Referring to FIG. 6, a generally cup-shaped counter body 63 surrounds the heel of the shoe. Counter body has a generally upright rigid side wall joined to outwardly directed lips or flanges 64 and 66. Flanges 64 and 66 are a continuous outwardly directed member located on top of sole flange 43. The outwardly directed member has a general horizontal U-shape. A plurality of gusset 67 and 68 are joined to lip 64 and 66 and adjacent portions of the side wall of counter body 63 to reinforce the counter body and thereby providing for lateral stability of the foot during walking. Lips 64 and 66 are secured to the outer peripheral portions of sole 11 with adhesives 69 and 71 or suitable bonding material. Stitches may be used to secure lip 64 and 66 to sole 11. As shown in FIG. 1 lips 64 and 66 and gusset 67 and 68 are covered with a covering strip 72 and an outer skin or cover 73. The upper edge of cover 73 extends over the top of the counter body 63 forming a smooth generally curved top edge of the shoe.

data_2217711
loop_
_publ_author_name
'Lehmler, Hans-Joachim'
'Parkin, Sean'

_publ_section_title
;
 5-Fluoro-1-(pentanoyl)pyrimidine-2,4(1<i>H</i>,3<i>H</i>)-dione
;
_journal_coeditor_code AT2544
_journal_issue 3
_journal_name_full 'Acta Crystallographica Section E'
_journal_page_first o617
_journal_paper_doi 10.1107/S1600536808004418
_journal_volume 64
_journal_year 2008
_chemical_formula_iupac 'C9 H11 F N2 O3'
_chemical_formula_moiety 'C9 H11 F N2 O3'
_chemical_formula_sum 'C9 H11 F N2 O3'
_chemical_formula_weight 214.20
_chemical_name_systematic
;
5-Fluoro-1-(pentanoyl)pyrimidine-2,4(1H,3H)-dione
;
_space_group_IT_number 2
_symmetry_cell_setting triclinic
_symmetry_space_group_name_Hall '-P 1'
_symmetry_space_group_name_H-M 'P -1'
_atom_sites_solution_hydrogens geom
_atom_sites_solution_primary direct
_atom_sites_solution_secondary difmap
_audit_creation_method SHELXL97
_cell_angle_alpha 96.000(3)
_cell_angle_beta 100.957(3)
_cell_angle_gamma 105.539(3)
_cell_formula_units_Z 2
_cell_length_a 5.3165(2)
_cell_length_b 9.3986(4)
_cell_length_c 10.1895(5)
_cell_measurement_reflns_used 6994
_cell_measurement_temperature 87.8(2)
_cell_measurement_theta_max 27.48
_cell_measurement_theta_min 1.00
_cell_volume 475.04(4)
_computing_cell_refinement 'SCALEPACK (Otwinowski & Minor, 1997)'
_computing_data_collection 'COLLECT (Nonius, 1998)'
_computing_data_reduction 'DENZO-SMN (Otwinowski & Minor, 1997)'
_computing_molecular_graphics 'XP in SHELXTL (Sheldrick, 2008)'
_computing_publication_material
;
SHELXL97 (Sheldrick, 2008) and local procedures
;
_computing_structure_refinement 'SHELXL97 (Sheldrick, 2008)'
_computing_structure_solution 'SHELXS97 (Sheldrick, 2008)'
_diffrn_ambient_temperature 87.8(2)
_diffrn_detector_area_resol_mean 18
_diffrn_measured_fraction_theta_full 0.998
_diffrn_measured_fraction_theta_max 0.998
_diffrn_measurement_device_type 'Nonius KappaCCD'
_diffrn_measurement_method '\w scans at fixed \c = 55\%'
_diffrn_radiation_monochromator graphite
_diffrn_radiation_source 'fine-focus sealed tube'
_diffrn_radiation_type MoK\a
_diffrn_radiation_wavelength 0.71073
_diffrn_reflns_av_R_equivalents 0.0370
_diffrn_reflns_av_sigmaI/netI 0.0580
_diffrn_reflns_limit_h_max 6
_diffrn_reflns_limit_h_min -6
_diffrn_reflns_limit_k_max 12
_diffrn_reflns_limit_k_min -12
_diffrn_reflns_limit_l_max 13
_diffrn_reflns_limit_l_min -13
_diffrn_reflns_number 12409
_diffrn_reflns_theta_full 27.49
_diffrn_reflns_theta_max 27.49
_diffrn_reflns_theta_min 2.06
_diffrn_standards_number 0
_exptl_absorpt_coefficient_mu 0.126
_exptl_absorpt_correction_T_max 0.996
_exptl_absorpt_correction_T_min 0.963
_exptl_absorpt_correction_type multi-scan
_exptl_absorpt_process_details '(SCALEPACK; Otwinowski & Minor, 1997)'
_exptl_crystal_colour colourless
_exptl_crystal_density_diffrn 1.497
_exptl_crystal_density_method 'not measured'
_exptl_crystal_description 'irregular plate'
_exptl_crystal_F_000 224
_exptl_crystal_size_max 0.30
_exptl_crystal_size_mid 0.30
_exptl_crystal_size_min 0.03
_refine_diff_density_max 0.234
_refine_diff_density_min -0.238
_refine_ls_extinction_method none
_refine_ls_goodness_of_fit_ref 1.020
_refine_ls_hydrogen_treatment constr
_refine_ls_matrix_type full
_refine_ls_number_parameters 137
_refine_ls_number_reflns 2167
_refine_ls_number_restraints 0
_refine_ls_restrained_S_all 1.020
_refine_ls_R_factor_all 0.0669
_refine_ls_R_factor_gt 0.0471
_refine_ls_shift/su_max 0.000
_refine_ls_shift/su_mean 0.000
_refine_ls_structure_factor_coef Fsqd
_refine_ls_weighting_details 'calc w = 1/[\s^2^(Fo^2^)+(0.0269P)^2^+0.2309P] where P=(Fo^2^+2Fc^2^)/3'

During walking the heel force indicated by arrow 74 in FIG. 8 initially is transmitted through the heel of sole 11 via the pads 51 and 52 as indicated by the arrow 75 and a rear of sole 11. Forces indicated by arrow 76 and 77 are also distributed via the side pads 47, 48 and 49, 50 to the support surface. These forces are laterally of the inside and outside of the heel of the foot thereby stabilizing the heel, muscle, and joints thereof in a generally natural upright direction. The weight distribution during a walk moves through a line of central pressure and rolls up onto the longitudinal central pad 27. As indicated by arrow 79 in FIG. 7. The weight is also directed through the side pads 34 and 37 as indicated by arrows 81 and 82. At push-off substantial forces are directed via the metatarsals and toes through toe pad 29.